This stage is referred to as the autistic phase of childhood.
Stage 3 (Age 6-12). Concrete Operational Thought
Inferences are carried on through systems of classes, relations and quantities maintained logically. This stage is concerned with the development of mental imagery for the purpose of spatial and constructive thinking and the formation of a stable system of structural and operational classification.|
Stage 4 (Age 12 to 20). Formal Operations
Inferences are made through logical operations upon prepositions or 'operations on operations'. Reasoning about reasoning. Construction of systems of all possible relations or implications. Hypothetical - deductive isolation of variables; testing of variables and testing of hypotheses.
Sub-stage 1. Formation of the inverse of the reciprocal. Capacity to form negative classes (e.g. the class of "all not crows") and the ability to see relationships as simultaneously reciprocal (e.g. to understand that liquid in a U-shaped tube holds an equal pressure because of counter balanced pressures).
Sub-stage 2. Capacity to order triads of propositions or relations (e.g., to understand if Bob is taller than Joe and Joe is shorter than Dick, Joe is the shortest of them all).
Sub-stage 3. True formal thought. Construction of all possible combinations of relations, systematic isolation of variables, and deductive hypothesis testing.
Note: each sub-stage may be regarded as a cognitive structure.
Stage 5 (Age 20 to 30). Postformal Operations
Especially if he is in a stimulating environment such as a university, or if he has a demanding profession or absorbing interest in which an extensive knowledge base is required, especially when creativity and resolution of conflicts is frequently demanded, a person who has obtained true Formal thought may continue to develop his or her intellect. With external help, such as our Mind Development Courses, the natural processes of development can be restarted even if the individual is well over the age of 30. Even university students may not have attained true Formal cognitive functionality and it appears the majority of the population function, most of the time, at the level of Concrete Operations. Furthermore, many people do not have a reliable ability to make Concrete Operations in an objective manner that is inner-directed enough to be free from the influence of their environmental conditioning and peer pressures. Postformal Operations are described in detail in the paper, Adult Intellectual Development.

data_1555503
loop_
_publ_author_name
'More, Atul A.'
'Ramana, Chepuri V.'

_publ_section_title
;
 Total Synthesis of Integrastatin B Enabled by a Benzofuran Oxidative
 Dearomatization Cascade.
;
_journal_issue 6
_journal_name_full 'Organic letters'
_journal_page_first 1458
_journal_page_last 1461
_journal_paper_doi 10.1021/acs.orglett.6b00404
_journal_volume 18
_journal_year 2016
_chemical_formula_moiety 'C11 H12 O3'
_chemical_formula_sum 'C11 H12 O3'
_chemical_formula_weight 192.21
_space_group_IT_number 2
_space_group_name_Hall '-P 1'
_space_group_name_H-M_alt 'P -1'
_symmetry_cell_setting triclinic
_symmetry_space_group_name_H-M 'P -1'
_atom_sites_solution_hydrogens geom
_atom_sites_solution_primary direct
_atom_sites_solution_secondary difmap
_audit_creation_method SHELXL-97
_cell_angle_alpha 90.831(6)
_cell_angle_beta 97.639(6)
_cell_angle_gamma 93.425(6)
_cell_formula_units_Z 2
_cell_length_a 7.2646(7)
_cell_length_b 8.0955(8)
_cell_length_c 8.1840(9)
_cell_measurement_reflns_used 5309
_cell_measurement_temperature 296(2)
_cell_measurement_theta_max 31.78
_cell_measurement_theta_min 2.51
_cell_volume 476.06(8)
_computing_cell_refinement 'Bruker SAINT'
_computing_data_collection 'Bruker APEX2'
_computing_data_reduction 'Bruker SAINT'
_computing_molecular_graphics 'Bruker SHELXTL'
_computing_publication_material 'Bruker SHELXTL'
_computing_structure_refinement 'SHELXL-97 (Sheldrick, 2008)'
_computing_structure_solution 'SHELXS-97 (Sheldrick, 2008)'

Typically, a person of average intelligence (which is only 100 by definition) would remain below the sub-stage 1 of Formal Operations, predominantly using Concrete Operations. A higher level of mental maturity would only be manifest in emotionally neutral situations or in a domain specific manner, perhaps in the context of work requiring concentrated problem solving. When "off duty" or when under emotional pressure most people would tend to regress to the level of Concrete Operational thought, and under severe pressure to the Pre-Logical thinking of Stage 2.
Only about 17% of the population, those with an IQ above 110, use Formal Operations on an everyday basis. And only about 5% of the population reach the final stage of Formal Operations, true formal thought, and probably about 2% continue to develop at the Postformal Level. Of them, about 0.1% go on to complete this process. This is mainly because a person needs to be in an educational or otherwise stimulating environment, until he or she is about thirty. Most university students leave university after gaining a first degree at between the ages of twenty-two to twenty-four, so the process of Postformal development all but ceases, unless they continue to work in an intellectually stimulating environment.
In some primitive cultures, the fourth or formal stage of operations is seldom reached since there are not the language and educational demands, and so a further intuitive phase of the Concrete Operational stage may become manifest, and the concrete cognitive structures may be sufficiently mature to operate intuitively. Concrete Intuition is a missing stage in advanced cultures, because due to the influence of education the students progress quickly from Concrete Operations toward Formal Operations, or at least, the education system attempts to achieve that; on the other hand, Concrete Intuition is the mental state of shamans and witchdoctors and the Dream Time of the Australian Aborigine. In the state of Concrete Intuition, they have special powers and savant abilities. When manifest, this state is also similar to certain states of hypnosis. In these states, the hypnotized subject has greatly increased physical strength, heightened perception and an extended field of memory. There is much similarity between the awareness of people at the Concrete Intuitive level and the "no-mind" state described in Zen literature.